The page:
Wednesday, July 25, 2012
Everything feels big right now.
Come to think of it, “big” might be the best word to use when people ask me how my year was.
Geographically. Emotionally. Calendrically.
I have less than 48 hours left in Reykjavik and less than 48 hours left of being “on my Watson year.”
The joyous return I was already envisioning from a porch in Bali twelve months ago feels a bit more complicated. Don’t get me wrong, I’m so excited to go home that most nights I can’t sleep, but as it comes closer and closer to being a reality, I also have been realizing more and more that going home will also be a loss.
Processing this ending has also been made more complicated as I try to mourn another loss. I’ve been having conversations with my parents over the last year about the health of our beloved family dog, Cally, and the end is, unfortunately, quite near. They were hoping she would hold out until I was home so that I could see her one last time, but we’ve all decided that she’s in a lot of pain, and it makes the most sense to let her go before then.
I wasn’t sure whether to write about this turn of events on here or not. I don’t generally advocate for grieving through forms of social media (“RIPs” on Facebook statuses somehow diminish the sentiment, no matter how well-intentioned they are), but this is the way I’m able to talk to people this year. I wanted to let you know that this is the reason my countdown to home has become a bit more thorny.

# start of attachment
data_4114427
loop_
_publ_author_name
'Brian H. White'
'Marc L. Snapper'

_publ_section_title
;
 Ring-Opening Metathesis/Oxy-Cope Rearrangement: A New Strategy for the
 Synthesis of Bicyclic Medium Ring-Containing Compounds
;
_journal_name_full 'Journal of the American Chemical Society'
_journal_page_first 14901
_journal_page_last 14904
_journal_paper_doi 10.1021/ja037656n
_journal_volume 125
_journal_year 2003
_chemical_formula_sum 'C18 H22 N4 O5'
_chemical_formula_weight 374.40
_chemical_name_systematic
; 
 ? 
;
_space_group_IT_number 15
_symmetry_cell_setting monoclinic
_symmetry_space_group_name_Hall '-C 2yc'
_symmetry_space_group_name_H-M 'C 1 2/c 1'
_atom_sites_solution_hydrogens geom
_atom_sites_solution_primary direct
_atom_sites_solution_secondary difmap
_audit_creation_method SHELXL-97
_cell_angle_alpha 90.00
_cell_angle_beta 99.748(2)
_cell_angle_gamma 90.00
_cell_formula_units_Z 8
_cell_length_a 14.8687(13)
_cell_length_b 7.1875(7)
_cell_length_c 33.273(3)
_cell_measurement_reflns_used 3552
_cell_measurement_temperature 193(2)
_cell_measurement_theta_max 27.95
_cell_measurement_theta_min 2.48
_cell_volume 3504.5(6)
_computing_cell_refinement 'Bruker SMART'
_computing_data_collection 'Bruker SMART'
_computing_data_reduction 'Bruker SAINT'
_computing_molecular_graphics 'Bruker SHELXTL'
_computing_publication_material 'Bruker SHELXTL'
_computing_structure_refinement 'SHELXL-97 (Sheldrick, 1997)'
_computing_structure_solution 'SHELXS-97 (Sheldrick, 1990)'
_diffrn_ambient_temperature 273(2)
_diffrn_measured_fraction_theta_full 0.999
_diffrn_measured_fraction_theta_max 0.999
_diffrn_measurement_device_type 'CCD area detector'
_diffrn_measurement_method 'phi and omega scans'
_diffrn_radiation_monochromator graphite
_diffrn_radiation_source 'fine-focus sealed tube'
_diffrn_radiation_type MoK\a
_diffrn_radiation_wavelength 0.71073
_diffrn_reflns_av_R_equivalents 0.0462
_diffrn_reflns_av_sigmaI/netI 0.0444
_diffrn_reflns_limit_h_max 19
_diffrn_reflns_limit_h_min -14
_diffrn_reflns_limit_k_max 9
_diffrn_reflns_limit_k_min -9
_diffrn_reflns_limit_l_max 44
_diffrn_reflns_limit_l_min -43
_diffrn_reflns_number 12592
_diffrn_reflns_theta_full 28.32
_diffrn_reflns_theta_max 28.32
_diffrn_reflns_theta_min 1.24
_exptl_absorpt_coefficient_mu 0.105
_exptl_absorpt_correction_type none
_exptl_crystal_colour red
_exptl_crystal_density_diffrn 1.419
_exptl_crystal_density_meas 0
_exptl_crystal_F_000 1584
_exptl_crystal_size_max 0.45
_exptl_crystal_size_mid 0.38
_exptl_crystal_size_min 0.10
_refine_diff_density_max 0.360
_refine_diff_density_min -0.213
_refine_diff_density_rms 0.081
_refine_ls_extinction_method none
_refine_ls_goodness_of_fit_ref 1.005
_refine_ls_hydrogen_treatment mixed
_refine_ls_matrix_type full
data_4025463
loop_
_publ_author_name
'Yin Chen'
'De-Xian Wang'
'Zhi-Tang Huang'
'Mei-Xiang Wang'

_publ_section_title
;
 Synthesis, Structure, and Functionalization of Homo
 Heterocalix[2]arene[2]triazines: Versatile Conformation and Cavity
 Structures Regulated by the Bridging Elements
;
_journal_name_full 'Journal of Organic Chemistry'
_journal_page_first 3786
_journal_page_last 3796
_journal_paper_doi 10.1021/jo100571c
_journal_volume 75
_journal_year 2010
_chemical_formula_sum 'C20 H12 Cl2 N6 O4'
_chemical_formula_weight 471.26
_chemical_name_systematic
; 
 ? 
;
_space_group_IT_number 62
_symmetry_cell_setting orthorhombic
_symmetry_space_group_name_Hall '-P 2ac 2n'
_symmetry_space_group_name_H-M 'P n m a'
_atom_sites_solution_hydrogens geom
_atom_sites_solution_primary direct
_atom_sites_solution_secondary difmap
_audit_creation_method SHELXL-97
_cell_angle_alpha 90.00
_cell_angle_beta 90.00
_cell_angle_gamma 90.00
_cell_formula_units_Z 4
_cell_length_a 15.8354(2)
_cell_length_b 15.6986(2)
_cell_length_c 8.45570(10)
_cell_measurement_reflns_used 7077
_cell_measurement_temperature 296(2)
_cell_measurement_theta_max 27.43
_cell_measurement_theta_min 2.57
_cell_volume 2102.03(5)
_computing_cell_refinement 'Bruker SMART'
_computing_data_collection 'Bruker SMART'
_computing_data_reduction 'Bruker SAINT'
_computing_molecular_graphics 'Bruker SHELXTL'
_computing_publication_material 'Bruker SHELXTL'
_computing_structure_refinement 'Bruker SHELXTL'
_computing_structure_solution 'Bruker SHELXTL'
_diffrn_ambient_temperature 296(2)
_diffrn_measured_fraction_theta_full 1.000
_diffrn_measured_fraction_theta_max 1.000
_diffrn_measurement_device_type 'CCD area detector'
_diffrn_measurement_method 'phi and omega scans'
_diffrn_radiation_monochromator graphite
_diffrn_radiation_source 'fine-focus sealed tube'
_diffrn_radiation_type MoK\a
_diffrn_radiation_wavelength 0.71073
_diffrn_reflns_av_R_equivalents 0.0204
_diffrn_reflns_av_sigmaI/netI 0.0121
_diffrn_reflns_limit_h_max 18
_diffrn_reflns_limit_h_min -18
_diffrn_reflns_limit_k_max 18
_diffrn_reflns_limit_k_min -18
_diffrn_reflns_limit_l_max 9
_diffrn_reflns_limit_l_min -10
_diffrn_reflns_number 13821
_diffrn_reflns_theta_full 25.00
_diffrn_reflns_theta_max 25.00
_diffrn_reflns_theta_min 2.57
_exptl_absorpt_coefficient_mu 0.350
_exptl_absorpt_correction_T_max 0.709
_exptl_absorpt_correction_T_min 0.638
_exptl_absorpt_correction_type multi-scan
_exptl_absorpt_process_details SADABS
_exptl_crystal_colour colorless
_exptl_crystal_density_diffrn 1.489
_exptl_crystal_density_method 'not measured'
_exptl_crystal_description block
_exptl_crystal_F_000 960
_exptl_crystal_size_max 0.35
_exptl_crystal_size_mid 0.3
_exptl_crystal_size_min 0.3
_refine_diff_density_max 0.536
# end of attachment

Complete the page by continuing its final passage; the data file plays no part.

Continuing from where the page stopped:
In a kind of cruel irony, Cally is going to be put to sleep on Friday, probably some time while I’m flying over the Atlantic Ocean. My countdown to home has also become a countdown to losing her.
The Watson Foundation has a rule about us not returning to the United States. They even specify that the only reason they’d make an exception would be the death of a parent or a sibling. The rule seems irrational and ridiculously harsh, but I think I’ve begun to understand it more as I go along. I took it into consideration when I first decided to accept. I worried that something big and terrible would happen at home while I was abroad. I hadn’t thought about my dog.
Talking about the loss of a pet is a difficult thing. We don’t really have the language to do so. I’ve been in places this year where people would have laughed if they had seen how upset I was about the death of a dog. We don’t have the language for grieving over animals; we want to acknowledge a loss while simultaneously acknowledging that there are bigger losses people face.
It reminds me of when we first got Cally. My sister and I would melodramatically cling to her, proclaiming our love as if she understood us, and felt welcomed into the family through words alone. I remember countless conversations with my Dad where we tried to get him to say that he loved Cally. He would say something along the lines of being fond of her, or that she was a great dog, but there was a difference between the way he cared for Cally and the way he cared for us. We would listen patiently but then wail, “But why don’t you love her?”
We wanted absolutes. We didn’t understand that there can be different kinds of love, that she could be a part of our family even if we loved her in different ways than we loved each other.